A second Facebook whistleblower says she's willing to testify before Congress and that she's shared documents with a US law agency
- The former Facebook employee Sophie Zhang is willing to testify before Congress, she told CNN.
- Zhang said she'd shared documentation about "potential criminal violations" with US law enforcement.
Sophie Zhang, a former Facebook data scientist who went public with her criticisms of the company in September 2020, has told CNN she is willing to testify before Congress.
Zhang also said on Twitter on Sunday that she had provided a US law-enforcement agency with "detailed documentation regarding potential criminal violations."
When asked by CNN, Zhang did not say which agency she gave documents to. An FBI spokesperson declined to comment when contacted by CNN.
"If Congress wishes for me to testify, I will fulfill my civic duty, as I've publicly stated for the past half year," Zhang said in a tweet Monday that linked to her CNN interview.
Speaking to CNN, Zhang said she was encouraged by the apparent bipartisan support for action against Facebook after Frances Haugen, another Facebook whistleblower, testified about children's safety on Facebook and Instagram in a congressional hearing on October 5.
Zhang was fired from Facebook in August 2020, but before she left she posted a 7,800-word memo detailing how she believed the company allowed authoritarian regimes around the world to manipulate its platform.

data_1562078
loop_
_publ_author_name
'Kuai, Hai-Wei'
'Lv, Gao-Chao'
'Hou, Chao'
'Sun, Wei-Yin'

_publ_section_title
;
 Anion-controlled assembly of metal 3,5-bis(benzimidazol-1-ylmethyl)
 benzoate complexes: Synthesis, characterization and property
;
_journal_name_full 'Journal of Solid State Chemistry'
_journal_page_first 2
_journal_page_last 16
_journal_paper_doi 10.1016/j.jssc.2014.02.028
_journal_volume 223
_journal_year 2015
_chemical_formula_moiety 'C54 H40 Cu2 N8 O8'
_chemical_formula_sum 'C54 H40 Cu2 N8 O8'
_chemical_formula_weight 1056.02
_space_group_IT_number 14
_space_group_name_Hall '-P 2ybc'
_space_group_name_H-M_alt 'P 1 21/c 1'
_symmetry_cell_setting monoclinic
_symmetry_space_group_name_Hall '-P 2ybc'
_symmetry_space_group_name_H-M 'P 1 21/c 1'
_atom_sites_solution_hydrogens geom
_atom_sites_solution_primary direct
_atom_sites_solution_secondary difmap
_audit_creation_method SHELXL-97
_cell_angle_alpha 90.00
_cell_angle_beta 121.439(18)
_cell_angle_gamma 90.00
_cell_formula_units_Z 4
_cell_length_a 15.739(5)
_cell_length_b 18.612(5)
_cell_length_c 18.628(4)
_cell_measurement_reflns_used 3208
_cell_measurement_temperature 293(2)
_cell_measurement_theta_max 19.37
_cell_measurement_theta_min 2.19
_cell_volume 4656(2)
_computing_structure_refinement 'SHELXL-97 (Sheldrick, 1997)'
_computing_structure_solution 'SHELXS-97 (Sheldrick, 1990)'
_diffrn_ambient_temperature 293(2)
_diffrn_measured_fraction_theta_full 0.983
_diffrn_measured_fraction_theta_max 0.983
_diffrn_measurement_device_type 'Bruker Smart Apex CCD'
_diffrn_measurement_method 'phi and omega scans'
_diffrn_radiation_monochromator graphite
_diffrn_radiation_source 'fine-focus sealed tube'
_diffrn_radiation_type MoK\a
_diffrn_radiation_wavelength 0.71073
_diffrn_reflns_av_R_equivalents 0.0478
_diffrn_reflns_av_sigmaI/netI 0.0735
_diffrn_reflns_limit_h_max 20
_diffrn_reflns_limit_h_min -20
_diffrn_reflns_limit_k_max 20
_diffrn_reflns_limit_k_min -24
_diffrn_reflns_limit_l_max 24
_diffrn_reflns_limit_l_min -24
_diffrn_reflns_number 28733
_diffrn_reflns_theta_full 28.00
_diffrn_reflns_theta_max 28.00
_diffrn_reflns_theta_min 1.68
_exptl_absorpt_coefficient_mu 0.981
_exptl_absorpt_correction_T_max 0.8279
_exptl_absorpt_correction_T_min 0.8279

"I have blood on my hands," Zhang wrote in the memo, which was obtained by BuzzFeed. Zhang wrote that she was officially being fired for "poor performance."
As well as posting the memo internally, Zhang uploaded it to her personal website, and in July she told MIT Technology Review that Facebook had issued a complaint to her hosting server and that her website was subsequently taken offline.
In a statement to Insider a Facebook spokesperson said: "We have invested $13 billion in the safety and security of our platform and have 40,000 people who review content in 50 different languages working in 20 locations all across the world to support our community. We have also taken down over 150 networks seeking to manipulate public debate since 2017, and they have originated in over 50 countries, with the majority coming from or focused outside of the US. Our track record shows that we crack down on abuse abroad with the same intensity that we apply in the US."
"As a platform used by so many around the world, we know people feel passionately about our products and with this impact comes scrutiny and responsibility. So while we think it's critical that we're held to account, we also think it's important to add context about the work that different teams do and respond when the work of thousands of people at Facebook is being mischaracterized," the spokesperson added.
Haugen said in her October 5 testimony that Facebook under-resourced teams and tools that were looking for abuse in languages other than English.
Facebook CEO Mark Zuckerberg published a statement last week saying Haugen's characterization of the company was a "false picture."